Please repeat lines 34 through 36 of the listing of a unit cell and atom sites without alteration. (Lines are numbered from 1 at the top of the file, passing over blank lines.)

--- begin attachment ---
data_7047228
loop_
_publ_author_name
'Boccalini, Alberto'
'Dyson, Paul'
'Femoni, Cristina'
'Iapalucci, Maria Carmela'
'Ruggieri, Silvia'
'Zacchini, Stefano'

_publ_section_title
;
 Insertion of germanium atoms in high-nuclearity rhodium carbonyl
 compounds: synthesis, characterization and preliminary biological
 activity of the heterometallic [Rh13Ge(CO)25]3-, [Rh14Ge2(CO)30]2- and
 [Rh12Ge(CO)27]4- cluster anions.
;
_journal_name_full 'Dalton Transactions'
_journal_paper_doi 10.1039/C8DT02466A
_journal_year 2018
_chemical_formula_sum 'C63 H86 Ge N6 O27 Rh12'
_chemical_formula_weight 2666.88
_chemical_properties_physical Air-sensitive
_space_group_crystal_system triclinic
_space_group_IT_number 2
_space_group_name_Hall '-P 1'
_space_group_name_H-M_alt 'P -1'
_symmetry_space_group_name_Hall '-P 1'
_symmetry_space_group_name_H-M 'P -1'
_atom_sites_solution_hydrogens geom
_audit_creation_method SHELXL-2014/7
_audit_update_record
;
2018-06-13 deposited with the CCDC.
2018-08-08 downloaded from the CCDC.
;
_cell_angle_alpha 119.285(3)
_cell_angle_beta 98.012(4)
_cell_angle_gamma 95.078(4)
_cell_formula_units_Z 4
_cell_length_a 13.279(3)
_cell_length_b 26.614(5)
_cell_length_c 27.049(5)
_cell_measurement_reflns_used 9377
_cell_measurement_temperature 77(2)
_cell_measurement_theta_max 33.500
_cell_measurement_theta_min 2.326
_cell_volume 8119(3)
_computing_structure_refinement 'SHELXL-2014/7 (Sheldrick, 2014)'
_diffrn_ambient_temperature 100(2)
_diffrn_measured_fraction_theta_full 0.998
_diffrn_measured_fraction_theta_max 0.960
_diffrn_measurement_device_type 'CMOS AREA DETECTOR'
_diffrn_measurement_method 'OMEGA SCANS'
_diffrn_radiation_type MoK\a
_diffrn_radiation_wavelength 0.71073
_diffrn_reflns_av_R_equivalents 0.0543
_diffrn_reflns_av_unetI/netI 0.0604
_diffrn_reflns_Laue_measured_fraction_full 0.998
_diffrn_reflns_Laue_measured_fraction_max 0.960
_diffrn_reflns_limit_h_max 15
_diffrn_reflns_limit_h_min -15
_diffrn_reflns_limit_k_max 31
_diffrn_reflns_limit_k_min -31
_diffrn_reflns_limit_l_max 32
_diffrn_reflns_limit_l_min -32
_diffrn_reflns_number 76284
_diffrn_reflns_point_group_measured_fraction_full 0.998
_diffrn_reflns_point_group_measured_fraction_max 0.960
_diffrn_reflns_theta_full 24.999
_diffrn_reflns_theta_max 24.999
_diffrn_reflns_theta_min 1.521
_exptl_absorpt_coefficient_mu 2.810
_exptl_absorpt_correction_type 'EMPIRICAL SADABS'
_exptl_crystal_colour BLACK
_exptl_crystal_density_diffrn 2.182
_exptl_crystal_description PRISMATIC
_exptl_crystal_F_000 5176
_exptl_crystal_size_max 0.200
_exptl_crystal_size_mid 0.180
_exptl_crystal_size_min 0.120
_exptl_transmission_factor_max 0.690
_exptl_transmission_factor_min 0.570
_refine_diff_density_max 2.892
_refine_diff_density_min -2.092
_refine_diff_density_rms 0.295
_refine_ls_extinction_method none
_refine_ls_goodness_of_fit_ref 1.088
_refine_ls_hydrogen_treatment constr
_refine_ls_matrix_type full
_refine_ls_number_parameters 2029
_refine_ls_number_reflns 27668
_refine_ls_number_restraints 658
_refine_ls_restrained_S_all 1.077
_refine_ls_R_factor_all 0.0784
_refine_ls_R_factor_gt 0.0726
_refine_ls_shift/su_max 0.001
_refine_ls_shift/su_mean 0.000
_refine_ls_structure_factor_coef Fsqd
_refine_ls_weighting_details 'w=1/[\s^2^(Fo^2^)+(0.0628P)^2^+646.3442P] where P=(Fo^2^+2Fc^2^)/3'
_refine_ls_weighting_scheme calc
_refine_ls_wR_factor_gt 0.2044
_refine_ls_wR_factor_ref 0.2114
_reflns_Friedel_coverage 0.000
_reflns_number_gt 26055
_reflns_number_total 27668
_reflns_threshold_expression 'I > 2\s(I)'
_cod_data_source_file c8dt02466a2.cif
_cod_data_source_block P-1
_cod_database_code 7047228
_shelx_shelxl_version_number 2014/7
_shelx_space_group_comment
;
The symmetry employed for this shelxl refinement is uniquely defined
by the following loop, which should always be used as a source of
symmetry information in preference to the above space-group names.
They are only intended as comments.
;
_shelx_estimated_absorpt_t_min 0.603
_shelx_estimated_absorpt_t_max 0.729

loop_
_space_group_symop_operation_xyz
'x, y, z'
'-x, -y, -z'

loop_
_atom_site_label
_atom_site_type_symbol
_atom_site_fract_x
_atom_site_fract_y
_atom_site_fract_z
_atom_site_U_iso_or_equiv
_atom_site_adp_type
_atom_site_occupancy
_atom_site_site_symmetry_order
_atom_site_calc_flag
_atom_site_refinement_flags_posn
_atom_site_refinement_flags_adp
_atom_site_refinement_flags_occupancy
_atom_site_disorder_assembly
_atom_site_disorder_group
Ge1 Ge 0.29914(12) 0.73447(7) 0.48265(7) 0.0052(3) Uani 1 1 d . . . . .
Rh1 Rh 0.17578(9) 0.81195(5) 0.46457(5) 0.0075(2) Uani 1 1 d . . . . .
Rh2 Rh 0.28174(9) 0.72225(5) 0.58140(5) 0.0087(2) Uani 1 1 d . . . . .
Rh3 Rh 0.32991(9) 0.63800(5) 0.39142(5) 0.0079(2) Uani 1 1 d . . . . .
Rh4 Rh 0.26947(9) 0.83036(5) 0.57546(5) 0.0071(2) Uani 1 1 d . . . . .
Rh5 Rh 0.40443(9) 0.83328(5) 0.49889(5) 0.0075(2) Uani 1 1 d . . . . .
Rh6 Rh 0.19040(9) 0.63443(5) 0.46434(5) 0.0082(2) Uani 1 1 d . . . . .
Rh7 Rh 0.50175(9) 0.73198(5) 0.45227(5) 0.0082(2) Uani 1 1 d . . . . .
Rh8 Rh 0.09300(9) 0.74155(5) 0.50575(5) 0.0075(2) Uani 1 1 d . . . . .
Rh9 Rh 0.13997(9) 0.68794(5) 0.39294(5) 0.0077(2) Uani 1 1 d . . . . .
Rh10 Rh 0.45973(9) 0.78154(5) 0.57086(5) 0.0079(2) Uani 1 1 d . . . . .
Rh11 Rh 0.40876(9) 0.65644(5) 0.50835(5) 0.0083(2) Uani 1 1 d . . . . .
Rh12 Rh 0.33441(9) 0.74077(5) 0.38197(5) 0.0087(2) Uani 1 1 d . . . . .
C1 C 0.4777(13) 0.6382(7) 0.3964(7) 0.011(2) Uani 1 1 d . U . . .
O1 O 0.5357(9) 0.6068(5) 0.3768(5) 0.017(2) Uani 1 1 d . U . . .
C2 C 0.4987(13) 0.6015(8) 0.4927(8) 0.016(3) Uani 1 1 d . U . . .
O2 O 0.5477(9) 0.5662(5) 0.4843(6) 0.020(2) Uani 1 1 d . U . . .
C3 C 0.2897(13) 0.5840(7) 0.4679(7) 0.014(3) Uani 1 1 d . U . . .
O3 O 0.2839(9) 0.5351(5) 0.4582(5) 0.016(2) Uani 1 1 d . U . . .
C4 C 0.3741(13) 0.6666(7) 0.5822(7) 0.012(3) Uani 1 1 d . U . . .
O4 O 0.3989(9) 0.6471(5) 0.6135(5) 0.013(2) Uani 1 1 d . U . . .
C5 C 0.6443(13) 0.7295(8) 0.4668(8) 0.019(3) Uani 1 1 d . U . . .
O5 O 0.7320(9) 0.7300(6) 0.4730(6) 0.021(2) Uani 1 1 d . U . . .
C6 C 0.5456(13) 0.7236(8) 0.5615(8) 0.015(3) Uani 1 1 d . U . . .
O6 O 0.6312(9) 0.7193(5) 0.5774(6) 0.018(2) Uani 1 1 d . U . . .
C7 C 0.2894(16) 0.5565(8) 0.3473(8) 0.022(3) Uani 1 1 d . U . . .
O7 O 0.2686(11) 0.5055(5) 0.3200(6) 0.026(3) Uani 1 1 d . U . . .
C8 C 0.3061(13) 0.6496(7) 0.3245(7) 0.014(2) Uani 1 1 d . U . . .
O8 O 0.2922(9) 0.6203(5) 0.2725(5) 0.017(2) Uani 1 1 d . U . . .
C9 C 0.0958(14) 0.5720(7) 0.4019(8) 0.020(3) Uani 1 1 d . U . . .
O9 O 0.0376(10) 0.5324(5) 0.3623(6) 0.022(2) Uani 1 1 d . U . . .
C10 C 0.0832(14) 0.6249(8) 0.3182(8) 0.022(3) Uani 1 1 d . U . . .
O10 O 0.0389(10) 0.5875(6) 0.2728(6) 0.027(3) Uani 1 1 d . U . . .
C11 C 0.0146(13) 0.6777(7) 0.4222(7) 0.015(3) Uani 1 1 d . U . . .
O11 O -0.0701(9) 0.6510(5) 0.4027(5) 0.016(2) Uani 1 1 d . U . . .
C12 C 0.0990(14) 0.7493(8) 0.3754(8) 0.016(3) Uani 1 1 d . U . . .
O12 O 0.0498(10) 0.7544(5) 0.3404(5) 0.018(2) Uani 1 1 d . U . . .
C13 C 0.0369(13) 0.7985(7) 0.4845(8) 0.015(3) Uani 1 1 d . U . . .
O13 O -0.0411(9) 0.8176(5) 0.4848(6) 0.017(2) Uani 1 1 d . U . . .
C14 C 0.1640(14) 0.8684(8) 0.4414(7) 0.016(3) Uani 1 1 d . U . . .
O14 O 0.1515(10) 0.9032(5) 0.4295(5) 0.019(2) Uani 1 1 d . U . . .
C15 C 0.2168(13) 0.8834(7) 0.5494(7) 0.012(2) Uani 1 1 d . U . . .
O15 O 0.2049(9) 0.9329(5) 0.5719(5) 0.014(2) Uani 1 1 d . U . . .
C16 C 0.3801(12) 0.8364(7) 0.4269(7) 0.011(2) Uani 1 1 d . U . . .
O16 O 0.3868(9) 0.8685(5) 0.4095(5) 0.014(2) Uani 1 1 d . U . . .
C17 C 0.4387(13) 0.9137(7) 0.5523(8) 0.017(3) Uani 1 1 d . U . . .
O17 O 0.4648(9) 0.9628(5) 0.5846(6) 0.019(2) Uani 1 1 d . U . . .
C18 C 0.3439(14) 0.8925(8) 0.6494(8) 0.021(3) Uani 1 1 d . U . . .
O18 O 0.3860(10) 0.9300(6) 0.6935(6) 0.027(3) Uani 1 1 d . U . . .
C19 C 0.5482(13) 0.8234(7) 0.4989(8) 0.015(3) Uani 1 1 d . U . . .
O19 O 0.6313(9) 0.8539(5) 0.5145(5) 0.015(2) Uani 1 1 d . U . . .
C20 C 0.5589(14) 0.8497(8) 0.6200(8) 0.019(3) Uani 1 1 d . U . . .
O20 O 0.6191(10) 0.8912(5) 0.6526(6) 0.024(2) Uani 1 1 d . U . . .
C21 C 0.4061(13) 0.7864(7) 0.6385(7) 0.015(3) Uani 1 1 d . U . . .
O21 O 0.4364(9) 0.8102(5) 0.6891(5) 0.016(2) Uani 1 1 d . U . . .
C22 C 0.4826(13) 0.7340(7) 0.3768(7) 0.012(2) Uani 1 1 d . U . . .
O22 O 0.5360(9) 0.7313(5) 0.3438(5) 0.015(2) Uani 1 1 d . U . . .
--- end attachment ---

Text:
2018-08-08 downloaded from the CCDC.
;
_cell_angle_alpha 119.285(3)